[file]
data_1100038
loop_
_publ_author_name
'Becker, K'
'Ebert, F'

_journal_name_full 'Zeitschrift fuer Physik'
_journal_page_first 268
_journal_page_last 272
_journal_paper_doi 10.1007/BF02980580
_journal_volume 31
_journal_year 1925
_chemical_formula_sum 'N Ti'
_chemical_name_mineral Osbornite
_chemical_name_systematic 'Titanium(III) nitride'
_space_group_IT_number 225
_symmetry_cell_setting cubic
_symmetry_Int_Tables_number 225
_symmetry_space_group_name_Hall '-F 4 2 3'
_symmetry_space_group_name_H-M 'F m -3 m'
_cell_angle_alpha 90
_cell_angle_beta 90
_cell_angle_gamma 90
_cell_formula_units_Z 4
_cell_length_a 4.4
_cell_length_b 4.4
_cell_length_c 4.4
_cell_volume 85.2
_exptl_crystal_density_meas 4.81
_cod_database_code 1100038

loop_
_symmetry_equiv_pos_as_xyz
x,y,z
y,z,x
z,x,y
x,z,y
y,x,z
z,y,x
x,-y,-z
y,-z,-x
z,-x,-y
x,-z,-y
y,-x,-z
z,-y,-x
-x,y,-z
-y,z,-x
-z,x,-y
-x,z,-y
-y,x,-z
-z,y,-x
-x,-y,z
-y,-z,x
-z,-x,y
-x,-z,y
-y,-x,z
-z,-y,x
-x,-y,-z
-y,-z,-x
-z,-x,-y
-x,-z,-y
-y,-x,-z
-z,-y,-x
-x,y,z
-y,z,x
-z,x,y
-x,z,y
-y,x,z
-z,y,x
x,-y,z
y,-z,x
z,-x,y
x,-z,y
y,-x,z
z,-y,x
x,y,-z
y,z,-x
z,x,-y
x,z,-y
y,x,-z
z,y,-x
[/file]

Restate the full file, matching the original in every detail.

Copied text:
data_1100038
loop_
_publ_author_name
'Becker, K'
'Ebert, F'

_journal_name_full 'Zeitschrift fuer Physik'
_journal_page_first 268
_journal_page_last 272
_journal_paper_doi 10.1007/BF02980580
_journal_volume 31
_journal_year 1925
_chemical_formula_sum 'N Ti'
_chemical_name_mineral Osbornite
_chemical_name_systematic 'Titanium(III) nitride'
_space_group_IT_number 225
_symmetry_cell_setting cubic
_symmetry_Int_Tables_number 225
_symmetry_space_group_name_Hall '-F 4 2 3'
_symmetry_space_group_name_H-M 'F m -3 m'
_cell_angle_alpha 90
_cell_angle_beta 90
_cell_angle_gamma 90
_cell_formula_units_Z 4
_cell_length_a 4.4
_cell_length_b 4.4
_cell_length_c 4.4
_cell_volume 85.2
_exptl_crystal_density_meas 4.81
_cod_database_code 1100038

loop_
_symmetry_equiv_pos_as_xyz
x,y,z
y,z,x
z,x,y
x,z,y
y,x,z
z,y,x
x,-y,-z
y,-z,-x
z,-x,-y
x,-z,-y
y,-x,-z
z,-y,-x
-x,y,-z
-y,z,-x
-z,x,-y
-x,z,-y
-y,x,-z
-z,y,-x
-x,-y,z
-y,-z,x
-z,-x,y
-x,-z,y
-y,-x,z
-z,-y,x
-x,-y,-z
-y,-z,-x
-z,-x,-y
-x,-z,-y
-y,-x,-z
-z,-y,-x
-x,y,z
-y,z,x
-z,x,y
-x,z,y
-y,x,z
-z,y,x
x,-y,z
y,-z,x
z,-x,y
x,-z,y
y,-x,z
z,-y,x
x,y,-z
y,z,-x
z,x,-y
x,z,-y
y,x,-z
z,y,-x